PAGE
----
“It is odd to suggest that this outside group hiding behind the façade of a community organization, will change local population’s perception of the project,” WCO wrote. The situation is confirmed by the survey results which indicate that the project, even in its new format, does not have community support. Concerns about impact of the noise emissions on the nearby resident population take precedence over sham organizational structures.
This situation raises the question of how the authors have defined ‘community involvement’ in its analysis of the benefits. To be considered as having an impact on project acceptance, it would seem appropriate to include only groups that are located within a limited distance of the wind turbine project. There also should be some measure of how the group reflects all the residents in an area. In many wind turbine projects, a small group of landowners agree to participate and impose a project on a community despite the wishes of the wider community. Creating a ‘community’ structure around these landowners does not change the basic relationship.”
Perhaps as a result of the WCO comment submission, the authors added an eighth principle to the document, related to adverse health effects and other issues with industrial-scale wind turbines:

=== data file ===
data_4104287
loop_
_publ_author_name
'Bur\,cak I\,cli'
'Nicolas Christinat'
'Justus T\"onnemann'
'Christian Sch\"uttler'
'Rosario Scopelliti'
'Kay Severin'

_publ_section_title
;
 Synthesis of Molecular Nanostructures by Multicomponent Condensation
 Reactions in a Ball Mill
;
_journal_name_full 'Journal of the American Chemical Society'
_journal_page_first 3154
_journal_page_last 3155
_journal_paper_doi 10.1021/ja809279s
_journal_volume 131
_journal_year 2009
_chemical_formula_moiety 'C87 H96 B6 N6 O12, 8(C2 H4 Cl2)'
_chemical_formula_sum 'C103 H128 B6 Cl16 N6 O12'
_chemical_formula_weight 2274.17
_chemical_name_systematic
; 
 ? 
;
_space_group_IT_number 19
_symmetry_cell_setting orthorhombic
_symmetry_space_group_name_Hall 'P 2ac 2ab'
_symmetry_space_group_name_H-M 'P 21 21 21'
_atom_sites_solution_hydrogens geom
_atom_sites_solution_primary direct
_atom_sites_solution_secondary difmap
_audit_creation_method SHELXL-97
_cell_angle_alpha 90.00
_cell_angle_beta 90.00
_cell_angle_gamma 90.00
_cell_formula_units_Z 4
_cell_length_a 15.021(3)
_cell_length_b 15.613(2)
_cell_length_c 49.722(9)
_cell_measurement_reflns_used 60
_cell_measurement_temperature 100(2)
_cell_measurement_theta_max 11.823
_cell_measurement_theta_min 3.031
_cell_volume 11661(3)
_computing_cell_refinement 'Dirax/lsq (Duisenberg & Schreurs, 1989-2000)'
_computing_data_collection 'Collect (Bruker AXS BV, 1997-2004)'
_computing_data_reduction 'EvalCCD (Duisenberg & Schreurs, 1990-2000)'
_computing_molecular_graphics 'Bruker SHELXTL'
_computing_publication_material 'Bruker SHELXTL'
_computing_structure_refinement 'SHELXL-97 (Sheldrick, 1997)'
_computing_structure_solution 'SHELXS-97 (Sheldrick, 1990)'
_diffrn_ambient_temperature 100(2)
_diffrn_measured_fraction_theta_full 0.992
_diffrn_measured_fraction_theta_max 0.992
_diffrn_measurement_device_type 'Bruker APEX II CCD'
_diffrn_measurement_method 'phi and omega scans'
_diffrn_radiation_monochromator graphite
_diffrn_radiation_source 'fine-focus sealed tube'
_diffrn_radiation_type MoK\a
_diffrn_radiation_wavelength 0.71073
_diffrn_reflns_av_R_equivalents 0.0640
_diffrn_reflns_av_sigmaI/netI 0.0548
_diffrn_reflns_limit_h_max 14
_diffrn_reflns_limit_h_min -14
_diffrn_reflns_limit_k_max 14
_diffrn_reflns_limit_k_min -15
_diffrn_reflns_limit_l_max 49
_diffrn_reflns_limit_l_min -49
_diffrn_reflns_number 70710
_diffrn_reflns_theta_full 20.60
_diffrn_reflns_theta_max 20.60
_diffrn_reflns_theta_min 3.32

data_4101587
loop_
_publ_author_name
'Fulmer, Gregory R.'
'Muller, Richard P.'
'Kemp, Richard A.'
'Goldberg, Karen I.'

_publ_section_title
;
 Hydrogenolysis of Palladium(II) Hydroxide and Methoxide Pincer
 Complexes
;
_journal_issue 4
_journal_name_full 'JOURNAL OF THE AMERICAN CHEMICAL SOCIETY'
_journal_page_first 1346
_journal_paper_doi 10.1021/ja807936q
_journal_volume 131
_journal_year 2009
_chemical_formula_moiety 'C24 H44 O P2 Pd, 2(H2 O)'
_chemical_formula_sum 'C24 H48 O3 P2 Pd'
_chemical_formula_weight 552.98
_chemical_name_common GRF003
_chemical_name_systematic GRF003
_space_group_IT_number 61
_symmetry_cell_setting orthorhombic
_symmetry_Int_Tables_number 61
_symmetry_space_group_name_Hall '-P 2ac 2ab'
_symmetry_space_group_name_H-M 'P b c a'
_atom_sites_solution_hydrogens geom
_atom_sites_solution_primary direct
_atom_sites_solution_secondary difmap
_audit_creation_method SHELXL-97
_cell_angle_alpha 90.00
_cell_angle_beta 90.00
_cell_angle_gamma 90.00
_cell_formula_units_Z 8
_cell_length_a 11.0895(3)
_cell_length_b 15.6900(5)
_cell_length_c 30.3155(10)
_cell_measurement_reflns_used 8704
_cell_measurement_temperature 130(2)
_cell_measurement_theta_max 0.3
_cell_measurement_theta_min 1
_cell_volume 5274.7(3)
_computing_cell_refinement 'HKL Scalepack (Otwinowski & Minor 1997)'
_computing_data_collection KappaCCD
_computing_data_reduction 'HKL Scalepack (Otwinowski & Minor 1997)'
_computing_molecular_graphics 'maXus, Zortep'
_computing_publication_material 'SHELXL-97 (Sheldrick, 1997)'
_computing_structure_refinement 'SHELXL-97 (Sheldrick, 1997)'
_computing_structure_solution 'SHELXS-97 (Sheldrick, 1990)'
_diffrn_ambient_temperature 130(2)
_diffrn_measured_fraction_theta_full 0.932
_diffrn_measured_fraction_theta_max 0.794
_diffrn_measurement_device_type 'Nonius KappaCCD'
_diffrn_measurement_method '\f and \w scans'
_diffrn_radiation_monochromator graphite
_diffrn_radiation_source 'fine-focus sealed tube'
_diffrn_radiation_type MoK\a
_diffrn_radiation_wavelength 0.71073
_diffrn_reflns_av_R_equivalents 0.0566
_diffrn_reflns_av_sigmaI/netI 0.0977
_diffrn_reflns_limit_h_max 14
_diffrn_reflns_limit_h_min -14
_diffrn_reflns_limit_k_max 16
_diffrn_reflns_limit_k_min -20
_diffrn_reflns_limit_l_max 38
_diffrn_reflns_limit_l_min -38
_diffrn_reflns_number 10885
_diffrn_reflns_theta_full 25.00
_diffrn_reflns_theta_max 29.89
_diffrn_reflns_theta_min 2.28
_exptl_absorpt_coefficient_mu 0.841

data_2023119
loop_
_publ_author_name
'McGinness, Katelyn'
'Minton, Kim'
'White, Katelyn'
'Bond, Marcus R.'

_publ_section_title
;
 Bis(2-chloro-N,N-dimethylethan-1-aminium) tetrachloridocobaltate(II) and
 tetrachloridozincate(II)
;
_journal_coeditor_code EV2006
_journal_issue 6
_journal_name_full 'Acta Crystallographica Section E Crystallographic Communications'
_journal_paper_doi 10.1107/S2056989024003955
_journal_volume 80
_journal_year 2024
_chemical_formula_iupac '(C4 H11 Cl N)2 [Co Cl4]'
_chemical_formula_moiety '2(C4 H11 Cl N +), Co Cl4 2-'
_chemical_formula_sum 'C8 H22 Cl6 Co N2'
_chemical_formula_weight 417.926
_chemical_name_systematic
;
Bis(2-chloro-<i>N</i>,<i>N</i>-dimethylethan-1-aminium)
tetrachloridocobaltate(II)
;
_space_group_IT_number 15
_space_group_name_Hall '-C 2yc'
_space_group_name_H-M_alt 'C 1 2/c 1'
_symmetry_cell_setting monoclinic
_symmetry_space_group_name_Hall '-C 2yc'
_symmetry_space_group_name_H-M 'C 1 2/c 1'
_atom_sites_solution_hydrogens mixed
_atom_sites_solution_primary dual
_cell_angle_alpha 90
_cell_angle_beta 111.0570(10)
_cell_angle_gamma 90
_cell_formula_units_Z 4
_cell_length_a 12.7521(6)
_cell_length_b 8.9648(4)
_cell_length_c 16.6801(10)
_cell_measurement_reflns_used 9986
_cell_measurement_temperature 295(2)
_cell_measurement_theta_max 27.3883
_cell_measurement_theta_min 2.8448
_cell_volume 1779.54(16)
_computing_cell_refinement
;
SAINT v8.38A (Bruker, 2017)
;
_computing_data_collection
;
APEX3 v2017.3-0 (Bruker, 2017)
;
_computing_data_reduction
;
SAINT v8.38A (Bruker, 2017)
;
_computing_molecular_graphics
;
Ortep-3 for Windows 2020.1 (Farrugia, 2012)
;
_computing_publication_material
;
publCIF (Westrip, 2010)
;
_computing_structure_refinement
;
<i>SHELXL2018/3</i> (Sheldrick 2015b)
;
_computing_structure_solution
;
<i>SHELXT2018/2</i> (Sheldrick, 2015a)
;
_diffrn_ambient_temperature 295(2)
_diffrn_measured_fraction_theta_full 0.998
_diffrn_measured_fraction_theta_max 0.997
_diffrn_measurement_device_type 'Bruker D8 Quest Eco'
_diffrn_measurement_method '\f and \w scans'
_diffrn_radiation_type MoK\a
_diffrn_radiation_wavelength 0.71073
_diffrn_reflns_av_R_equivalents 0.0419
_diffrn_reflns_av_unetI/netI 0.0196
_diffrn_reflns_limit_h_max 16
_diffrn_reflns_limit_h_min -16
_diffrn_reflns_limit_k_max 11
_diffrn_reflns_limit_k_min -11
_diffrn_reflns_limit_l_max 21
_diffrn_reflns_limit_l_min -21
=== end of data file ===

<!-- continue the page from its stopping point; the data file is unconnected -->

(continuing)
Principle 8: Financial benefits are not a replacement for proper mitigation
Though residents living near turbines are dissatisfied with the amount of benefits and particularly how they are distributed among the people living closest to turbines, this does not mean that paying residents will quell concerns. Addressing the mitigation of negative impacts from turbines e.g., noise, vibration – and clearly establishing the need for new facilities – should still be viewed as priorities.
Principle 6 also acknowledges support for mandatory community support as part of the wind turbine siting process (i.e., as WCO says, contracts should not be awarded without community support as a mandatory requirement) and further, that any discussion in a community about he possibility of a wind power facility should occur BEFORE lease negotiations. In Ontario, the practice is to sign up leaseholders and by the time the community is aware of a potential power development, all the documents have been signed.
We remain disappointed that many in the academic world seem to be unmoved from the ideology of wind power development, while the real world community experience provides a different view.